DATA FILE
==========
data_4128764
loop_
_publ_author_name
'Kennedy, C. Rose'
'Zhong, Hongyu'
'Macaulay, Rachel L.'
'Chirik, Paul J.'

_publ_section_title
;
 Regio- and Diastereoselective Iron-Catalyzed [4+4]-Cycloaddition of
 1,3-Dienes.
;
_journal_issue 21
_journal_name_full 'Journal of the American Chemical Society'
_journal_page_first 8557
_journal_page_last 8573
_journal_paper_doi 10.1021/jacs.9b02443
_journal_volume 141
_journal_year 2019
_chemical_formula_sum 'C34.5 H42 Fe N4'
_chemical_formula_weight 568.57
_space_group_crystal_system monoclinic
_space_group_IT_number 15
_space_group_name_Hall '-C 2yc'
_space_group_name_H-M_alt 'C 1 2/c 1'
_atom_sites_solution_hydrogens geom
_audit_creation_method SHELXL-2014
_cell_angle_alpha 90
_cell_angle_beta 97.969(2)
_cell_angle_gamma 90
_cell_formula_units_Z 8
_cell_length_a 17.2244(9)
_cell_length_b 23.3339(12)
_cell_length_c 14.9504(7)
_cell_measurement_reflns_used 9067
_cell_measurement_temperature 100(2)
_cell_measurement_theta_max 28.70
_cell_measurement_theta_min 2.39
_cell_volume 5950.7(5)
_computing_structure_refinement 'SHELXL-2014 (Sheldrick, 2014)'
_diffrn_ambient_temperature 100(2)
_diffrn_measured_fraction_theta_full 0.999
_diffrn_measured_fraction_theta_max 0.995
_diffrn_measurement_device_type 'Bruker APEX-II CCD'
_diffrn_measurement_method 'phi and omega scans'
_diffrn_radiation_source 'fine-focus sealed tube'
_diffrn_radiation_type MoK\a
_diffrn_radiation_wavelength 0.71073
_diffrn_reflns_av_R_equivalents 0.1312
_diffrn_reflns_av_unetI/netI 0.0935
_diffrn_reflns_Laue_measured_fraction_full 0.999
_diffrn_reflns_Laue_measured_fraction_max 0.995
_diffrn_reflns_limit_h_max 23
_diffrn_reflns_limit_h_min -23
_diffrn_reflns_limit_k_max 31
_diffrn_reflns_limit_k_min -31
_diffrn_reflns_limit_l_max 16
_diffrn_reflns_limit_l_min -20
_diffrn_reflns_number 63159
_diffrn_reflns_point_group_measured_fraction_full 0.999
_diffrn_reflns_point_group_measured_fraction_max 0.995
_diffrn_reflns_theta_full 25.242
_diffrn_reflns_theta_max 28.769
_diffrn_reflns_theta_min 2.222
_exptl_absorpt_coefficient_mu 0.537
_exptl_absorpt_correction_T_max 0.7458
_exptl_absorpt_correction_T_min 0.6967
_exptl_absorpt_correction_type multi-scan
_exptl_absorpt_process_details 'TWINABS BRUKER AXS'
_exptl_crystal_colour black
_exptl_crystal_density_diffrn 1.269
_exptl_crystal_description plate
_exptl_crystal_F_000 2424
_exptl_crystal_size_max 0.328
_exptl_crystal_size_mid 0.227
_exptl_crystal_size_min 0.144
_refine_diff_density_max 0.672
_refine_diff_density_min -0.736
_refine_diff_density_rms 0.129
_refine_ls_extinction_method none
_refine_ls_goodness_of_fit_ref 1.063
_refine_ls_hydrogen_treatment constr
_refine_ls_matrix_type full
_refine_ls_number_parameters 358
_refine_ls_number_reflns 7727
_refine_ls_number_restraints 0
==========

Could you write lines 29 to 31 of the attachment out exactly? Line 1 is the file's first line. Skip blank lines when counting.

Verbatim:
_cell_angle_beta 97.969(2)
_cell_angle_gamma 90
_cell_formula_units_Z 8